This was originally written for my column, Sex; or Something Like It, in my college paper. However I feel it is so prevalent I am including it here as well. While this is a response to a study done on college students, I feel that people of all ages probably have similar issues with condoms.
In one of my health promotion classes I recently came across a study so entertaining I felt the need to devote an entire post to it; ‘Do You Know What You’re Doing?’ College Students’ Experiences with Male Condoms. This study took two groups of students, one group male and one group female, from a large Mid-western university and asked them questions about their experiences using male condoms. The researchers then divided their responses into a variety of categories of errors, five of which I will discuss; availability of condoms, condom application, “fit and feel” of condoms, incomplete use and breakage. Apparently no one paid attention in high school health, because according to the results of this study, college students need a little condom education.
The biggest issue that seems to underlie all of the errors college students make when it comes to condom is distrust; many of the participants in this study admit that they do not trust their sexual partner. The solution to this problem is so apparent it shouldn’t need to be said; If you don’t trust the person you’re getting jiggy with (na na na na na na na…) then you probably shouldn’t have sex with them. Maybe you can play a nice game of Scattegories instead.
However, because we are college students and abstinence just doesn’t seem to be an option, let’s review the main categories of error compiled by the condom study;
Availability: Unfortunately, there are no Horny Hornet brand condoms in the college bookstore, so you have to travel off campus to get them. Bummer. Luckily the Chevron isn’t far, so get out there and get a little exercise (exercise stimulates your libido!!). In the focus groups of the study both men and women addressed trust issues when it comes to supplying condoms; Men are worried women might poke holes in condoms (because all college girls are DYING to get pregnant apparently). The men also agreed that if the girl whips out a condom, she might be easy. The women said that the two issues they have with men providing condoms are that if they are carrying around condoms they may be having so much sex they are also carrying around herpes, or on the other end of the sex spectrum, that they are having no sex and the condom expired in 2004. Come on now, it should not matter who brings the condom, male or female, as long as it makes its way onto the guys soldier before he marches it up Mount Vahooha (and I guess it couldn’t hurt to check the expiration date).
Application: Again with the trust issues, the participants of this study said they don’t always trust their partners to put the condom on correctly. There are detailed directions on the box, so I don’t need to reiterate them here. You can use your hand or, as one male participant expressed in the study “I had one (girl) that used her mouth one time. She was pretty talented.” Was her name Tila Tequilla? Because that sounds pretty trashy. One participant also said that he prefers the girl to put the condom on, because that way he ‘”knows it’s consensual.” Creeper.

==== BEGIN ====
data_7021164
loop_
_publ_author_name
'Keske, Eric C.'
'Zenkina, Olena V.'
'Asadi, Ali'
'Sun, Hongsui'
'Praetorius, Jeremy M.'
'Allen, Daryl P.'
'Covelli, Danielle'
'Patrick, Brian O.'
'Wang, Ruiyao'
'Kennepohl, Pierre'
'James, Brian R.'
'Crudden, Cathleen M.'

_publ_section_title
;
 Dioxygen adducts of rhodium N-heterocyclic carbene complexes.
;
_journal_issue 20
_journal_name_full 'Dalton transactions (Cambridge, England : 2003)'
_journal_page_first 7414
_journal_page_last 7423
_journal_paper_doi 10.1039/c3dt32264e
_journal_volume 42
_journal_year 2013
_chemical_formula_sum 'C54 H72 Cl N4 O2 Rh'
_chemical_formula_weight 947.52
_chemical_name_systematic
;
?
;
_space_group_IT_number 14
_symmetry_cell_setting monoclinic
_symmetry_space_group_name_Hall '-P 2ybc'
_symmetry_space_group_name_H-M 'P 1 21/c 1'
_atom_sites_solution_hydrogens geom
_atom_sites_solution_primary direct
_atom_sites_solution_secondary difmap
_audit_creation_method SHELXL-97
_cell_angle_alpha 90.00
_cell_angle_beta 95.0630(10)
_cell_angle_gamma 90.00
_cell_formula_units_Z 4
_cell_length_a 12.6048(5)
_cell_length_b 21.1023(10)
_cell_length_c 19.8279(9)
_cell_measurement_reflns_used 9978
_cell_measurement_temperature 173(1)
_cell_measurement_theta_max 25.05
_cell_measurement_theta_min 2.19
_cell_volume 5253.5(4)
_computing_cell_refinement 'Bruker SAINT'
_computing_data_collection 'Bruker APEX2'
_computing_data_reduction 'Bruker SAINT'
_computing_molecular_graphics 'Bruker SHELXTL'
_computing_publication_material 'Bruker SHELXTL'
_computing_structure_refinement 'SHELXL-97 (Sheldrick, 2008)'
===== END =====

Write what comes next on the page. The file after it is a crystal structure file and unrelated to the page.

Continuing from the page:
“Fit and Feel”: Yeah yeah, condoms feel slimy and smell like a doctor’s office. But you know what feels worse? Chlamydia. And you know what smells worse? Dirty diapers.
Incomplete use: This was one of the biggest issues these students had with condoms, for a variety of different reasons. Some said they start sex without a condom, and some said they take it off before they’re done. Fail. The excuse that was given by many of the participants was that they were ‘caught in the moment.’ Double Fail. However, the best excuse was that if you’re getting it on with a girl and you stop to go get a condom she might ‘change her mind.’ Perhaps this answer was given by the same male participant who likes the girl to apply the condom as an assurance of consent.
Breakage and Slippage: Condoms break. Shit happens. Sometimes you catch it, and sometimes you don’t. To make the issue more embarrassing, sometimes the broken rubber crawls up inside the girl and camps out for a while. This was a big problem with both the men and women interviewed. To quote one of the participants “Just finish up and you pull it (out) and you go, “It’s not there anymore. Planned Parenthood, here I come!” To minimize breakage (and slippage), make sure everything is adequately lubricated before you start, cross your fingers and hope for the best.
College students could quite possibly be the most sexually active age group, as we are constantly surrounded my hundreds of members of the opposite sex, and alcohol is plentiful. Therefor, it is shameful we have issues using condoms. Let’s recap; Know how to put them on. Practice on yourself, your boyfriend, your room-mate or a banana you lifted from the caf. Carry them around when you head out on the weekends and don’t judge anyone else for doing the same. Put them on before you start to have sex and don’t take them off until you’re finished. If it breaks, fish it out and head out to the pharmacy for a Plan B, probably the best 80 dollar investment you will ever make. Too bad you can’t charge it to your college express account.
‘Do You Know What You’re Doing?’ College Students’ Experiences with Male Condoms’ study done by William L. Yarber, Cynthia A. Graham, Stephanie A. Sanders, Richard A. Crosby, Scott M. Butler and Rose M. Hartzell.